Purge is Back, and Purge is Back

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The Purge is back, on Netflix, and on the silver screen in a couple of months in the form of The First Purge.

The First Purge is due to hit the silver screen on July 4th, Independence Day in America, and to celebrate, the original hit, The Purge has returned to Netflix. To celebrate both of these, I’m looking back at the original, the follow ups, and what we can expect in the new instalment.

I’ll be discussing all the past films, so heads up if you haven’t watched them – spoilers!

The Purge – Horror Freak News

The Original

The original opens describing what the annual purge looks like – a 12 hour period where violence and crime is legal. This sets the tone for what to expect in the rest of the movie. Following this is the juxtaposition of a normal family who are getting ready for a night of relaxation while the purge is ongoing. As with most horror-thrillers, this doesn’t go according to plan and (SPOILERS!) a gang of purgers want to get into the family home.

There’s blood, gore, violence (which as you’ll get to know, I LOVE) and in this tense thriller, you’re never quite sure what’s around the next corner.

I won’t ruin what happens in the movie, but rest assured, if you haven’t watched this before, you’ll be sitting on the edge of your seat!

The Sequels

Purge: Anarchy was released after the original, which gave a citywide view of a purge. It follows Leo Barnes who is out to avenge his dead wife (original plot…). This movie introduced more politics into the film – why the purge was truly established. A key part of Anarchy was an increased level of gore (which, if you didn’t know, I love).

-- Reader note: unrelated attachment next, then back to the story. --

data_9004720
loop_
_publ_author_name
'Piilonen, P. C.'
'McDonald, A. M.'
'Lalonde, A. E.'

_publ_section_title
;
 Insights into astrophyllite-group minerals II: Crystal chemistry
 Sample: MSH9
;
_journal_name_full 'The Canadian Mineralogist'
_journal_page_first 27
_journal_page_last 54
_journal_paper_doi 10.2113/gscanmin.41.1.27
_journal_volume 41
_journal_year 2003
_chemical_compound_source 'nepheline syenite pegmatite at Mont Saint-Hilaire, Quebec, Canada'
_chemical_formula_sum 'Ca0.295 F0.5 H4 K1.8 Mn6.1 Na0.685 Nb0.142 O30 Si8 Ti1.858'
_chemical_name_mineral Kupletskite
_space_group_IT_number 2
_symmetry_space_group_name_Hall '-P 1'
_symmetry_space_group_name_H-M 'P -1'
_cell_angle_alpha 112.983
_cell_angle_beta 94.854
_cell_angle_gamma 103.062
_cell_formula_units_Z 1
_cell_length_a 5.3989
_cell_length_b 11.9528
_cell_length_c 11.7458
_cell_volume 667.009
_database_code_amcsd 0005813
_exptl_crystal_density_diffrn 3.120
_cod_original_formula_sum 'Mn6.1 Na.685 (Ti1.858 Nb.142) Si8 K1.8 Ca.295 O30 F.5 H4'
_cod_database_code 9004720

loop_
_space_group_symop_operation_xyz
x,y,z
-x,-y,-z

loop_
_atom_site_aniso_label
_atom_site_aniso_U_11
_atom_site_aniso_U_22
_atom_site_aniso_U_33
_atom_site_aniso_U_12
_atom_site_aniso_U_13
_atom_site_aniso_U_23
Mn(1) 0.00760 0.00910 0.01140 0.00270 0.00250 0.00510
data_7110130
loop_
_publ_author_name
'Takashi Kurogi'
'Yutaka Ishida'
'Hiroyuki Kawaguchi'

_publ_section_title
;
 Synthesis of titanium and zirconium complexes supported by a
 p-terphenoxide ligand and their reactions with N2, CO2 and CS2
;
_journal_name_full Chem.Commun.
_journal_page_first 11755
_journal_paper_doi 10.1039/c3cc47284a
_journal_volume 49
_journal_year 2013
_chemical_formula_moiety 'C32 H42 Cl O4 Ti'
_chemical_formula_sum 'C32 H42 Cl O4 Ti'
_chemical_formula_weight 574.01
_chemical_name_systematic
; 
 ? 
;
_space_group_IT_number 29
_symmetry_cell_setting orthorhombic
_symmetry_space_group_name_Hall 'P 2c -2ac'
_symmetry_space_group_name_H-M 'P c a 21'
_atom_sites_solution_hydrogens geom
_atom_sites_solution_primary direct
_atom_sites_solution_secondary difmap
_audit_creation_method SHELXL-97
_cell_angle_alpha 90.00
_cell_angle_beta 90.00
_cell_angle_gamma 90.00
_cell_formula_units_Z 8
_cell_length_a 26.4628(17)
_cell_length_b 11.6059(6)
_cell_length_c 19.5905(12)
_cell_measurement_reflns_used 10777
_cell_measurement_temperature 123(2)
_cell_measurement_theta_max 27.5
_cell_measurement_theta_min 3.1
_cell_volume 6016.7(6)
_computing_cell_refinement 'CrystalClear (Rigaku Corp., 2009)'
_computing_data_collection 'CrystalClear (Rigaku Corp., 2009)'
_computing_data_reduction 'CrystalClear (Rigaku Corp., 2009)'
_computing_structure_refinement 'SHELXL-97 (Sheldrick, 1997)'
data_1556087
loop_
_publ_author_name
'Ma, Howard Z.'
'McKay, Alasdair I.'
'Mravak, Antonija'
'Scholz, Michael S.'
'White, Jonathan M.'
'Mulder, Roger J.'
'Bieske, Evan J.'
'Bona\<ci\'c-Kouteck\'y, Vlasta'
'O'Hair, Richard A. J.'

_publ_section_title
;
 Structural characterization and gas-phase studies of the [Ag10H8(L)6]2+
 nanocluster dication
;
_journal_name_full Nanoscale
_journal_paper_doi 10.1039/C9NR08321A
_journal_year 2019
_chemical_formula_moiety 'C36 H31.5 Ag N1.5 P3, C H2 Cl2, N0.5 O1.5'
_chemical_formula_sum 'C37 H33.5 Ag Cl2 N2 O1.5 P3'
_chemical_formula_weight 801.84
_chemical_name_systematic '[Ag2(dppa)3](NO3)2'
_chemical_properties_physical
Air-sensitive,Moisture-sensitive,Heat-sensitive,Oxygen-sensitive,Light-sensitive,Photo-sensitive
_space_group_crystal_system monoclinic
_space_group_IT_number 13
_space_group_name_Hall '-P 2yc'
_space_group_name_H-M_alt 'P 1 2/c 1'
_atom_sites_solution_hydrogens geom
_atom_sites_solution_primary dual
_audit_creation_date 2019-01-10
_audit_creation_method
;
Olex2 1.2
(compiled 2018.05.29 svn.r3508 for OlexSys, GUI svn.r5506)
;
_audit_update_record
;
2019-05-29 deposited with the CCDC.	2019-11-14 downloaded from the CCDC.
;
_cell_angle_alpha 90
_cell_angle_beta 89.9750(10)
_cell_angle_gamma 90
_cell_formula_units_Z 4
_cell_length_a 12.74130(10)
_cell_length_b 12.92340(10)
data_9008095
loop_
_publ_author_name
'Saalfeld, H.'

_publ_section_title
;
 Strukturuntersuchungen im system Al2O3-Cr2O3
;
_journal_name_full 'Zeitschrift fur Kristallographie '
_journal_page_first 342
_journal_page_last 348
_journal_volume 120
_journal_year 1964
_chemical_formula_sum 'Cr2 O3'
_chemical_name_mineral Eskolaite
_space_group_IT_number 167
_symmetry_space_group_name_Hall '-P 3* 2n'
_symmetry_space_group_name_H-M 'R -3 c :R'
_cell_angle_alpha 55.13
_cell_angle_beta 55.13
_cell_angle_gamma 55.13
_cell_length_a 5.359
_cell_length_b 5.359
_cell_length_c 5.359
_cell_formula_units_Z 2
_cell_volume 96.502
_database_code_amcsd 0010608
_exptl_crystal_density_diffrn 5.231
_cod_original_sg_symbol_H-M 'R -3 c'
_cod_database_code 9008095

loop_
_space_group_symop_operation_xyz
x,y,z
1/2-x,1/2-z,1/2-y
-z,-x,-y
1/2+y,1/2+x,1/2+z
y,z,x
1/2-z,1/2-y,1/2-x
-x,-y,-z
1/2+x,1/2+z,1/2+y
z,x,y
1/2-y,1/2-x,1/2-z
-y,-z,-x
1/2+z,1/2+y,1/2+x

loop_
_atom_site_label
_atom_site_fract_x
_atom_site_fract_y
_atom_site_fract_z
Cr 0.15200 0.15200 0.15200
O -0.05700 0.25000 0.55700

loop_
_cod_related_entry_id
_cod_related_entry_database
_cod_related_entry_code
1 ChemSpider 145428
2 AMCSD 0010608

Two years later, in 2016, Purge: Election Year was released. This has to be my favourite film of the franchise (so far at least) as it changes the entire game. In all the previous films, “government officials of rank 10 or higher are exempt”. This means that elected members of the US government are exempt from the impacts of the crimes. Changing this gave the film a new focus and a new feel.

Purge: Election Year follows a US senator (who was definitely not meant to represent any 2016 US Presidential candidate in any way!) who wanted to stop the purge. Barnes returns in this film as an agent who is in charge of protecting the Senator and ends up protecting others as well.

Purge: Election Year – Den of Geek

The First Purge

This is the fourth film in the franchise and because of this we can expect even more backstory and detail. Something that has been touched on more and more as the series has progressed is the politics of the movie.

Although only vaguely mentioned in the first film, Election Year featured politics as the driving force of the entire movie. In this instalment we can expect there to be a lot of politics around the introduction of the 12 hour purging period. As the movie is covering the first purge, I expect there to be opposition to the purge and the trailer shows there to be protests – and by hell will it be a spectacle to look forward to!

We can also expect some new faces in this film. The First Purge doesn’t feature regulars like Frank Grillo who has starred in the last two films. One new face we can look forward to seeing on the silver screen is Jovian Wade who has, up until now, been featured primarily on British television. This’ll mean actors going big (or going home) and that means more bang for your buck.

I hope to see more action, more blood, and more gore (which I LOVE!). I think this is extremely likely, as special effects have improved dramatically since The Purge was originally released. The writer, James DeMonaco, has promised the film to show how the purge became accepted and I’m hoping this to mean that we can expect strong and violent opposition to the purge.

Finally, like in the last three movies, I think we can expect some moral question shoved into the film at what feels like the last minute. So, what would you do if all crime was legal for 12 continuous hours?

Oh, so you like horror? Welcome to the club. Have a read through this article on why jump scares have lost their power.

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